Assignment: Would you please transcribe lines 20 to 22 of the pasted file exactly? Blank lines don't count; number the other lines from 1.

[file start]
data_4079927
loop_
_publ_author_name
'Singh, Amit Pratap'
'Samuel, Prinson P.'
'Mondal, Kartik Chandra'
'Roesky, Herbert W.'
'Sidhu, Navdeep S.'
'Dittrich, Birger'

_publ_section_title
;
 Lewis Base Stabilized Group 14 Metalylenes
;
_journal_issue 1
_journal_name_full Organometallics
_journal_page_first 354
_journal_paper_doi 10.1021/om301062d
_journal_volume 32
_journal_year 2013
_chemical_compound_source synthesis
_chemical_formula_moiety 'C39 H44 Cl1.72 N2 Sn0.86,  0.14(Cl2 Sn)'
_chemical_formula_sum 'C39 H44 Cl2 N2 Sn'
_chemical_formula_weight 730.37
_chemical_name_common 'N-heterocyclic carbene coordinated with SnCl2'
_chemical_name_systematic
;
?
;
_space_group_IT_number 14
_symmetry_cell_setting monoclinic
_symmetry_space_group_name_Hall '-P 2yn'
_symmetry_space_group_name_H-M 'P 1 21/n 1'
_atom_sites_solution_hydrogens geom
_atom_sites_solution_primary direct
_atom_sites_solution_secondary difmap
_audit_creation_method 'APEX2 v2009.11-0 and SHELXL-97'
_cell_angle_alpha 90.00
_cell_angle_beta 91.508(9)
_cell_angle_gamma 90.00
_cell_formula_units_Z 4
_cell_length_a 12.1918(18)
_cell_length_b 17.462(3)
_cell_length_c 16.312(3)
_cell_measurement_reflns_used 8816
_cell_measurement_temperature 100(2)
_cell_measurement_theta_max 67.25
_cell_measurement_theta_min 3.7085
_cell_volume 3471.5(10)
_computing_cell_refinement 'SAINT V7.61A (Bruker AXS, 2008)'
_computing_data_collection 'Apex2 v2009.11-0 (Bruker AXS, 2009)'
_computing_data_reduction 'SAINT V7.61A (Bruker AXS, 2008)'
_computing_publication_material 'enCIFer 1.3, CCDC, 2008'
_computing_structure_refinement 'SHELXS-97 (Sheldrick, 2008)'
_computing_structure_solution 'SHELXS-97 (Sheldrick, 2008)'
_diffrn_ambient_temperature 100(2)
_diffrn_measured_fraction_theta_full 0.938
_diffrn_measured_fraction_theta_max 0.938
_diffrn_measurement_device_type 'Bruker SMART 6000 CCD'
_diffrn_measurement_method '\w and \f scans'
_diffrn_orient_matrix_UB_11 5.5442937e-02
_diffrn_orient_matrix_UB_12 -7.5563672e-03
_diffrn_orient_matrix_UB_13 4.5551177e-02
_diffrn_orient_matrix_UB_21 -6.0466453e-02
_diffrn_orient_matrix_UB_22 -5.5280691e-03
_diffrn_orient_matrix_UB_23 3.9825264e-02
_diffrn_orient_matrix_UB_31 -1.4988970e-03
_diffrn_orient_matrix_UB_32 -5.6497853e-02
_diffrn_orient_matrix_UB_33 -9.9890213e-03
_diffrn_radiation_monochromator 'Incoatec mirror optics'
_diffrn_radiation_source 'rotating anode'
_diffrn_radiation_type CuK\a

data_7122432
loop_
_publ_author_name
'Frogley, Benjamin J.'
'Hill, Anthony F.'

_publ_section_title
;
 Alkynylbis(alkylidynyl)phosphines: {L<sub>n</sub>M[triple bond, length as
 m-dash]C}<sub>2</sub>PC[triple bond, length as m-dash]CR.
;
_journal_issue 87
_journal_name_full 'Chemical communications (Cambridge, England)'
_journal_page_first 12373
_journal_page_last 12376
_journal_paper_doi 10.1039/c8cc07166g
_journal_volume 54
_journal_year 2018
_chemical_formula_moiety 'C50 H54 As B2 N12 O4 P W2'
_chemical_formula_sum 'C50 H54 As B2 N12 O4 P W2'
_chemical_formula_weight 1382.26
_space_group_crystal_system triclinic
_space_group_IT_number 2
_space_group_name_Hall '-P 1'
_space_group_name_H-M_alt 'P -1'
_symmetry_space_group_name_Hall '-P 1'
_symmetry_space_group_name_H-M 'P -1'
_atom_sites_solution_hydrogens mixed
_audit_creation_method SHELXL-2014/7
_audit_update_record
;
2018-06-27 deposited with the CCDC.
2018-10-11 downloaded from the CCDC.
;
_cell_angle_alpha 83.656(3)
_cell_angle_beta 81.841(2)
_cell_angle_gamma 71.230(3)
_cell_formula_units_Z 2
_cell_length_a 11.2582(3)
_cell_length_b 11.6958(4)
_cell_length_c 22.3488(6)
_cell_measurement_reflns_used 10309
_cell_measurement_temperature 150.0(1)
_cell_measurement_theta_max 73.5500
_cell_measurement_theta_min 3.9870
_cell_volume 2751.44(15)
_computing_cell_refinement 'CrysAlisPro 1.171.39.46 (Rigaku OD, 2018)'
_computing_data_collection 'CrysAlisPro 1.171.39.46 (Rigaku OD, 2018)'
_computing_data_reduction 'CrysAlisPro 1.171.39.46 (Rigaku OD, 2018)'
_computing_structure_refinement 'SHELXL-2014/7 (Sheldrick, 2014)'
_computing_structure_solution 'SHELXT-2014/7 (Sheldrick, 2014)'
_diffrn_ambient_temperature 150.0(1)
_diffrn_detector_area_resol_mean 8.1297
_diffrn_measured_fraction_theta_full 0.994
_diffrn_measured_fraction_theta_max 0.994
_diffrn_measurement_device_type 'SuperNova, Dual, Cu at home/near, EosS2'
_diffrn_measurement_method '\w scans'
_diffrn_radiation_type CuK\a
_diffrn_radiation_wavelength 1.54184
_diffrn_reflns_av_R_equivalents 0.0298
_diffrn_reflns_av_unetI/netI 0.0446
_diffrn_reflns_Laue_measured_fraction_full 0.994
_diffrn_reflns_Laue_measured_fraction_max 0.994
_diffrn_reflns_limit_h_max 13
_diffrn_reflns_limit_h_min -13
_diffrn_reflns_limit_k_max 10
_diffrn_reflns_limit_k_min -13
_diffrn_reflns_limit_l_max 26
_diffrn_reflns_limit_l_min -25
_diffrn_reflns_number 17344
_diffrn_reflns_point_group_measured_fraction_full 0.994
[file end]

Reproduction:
_chemical_compound_source synthesis
_chemical_formula_moiety 'C39 H44 Cl1.72 N2 Sn0.86,  0.14(Cl2 Sn)'
_chemical_formula_sum 'C39 H44 Cl2 N2 Sn'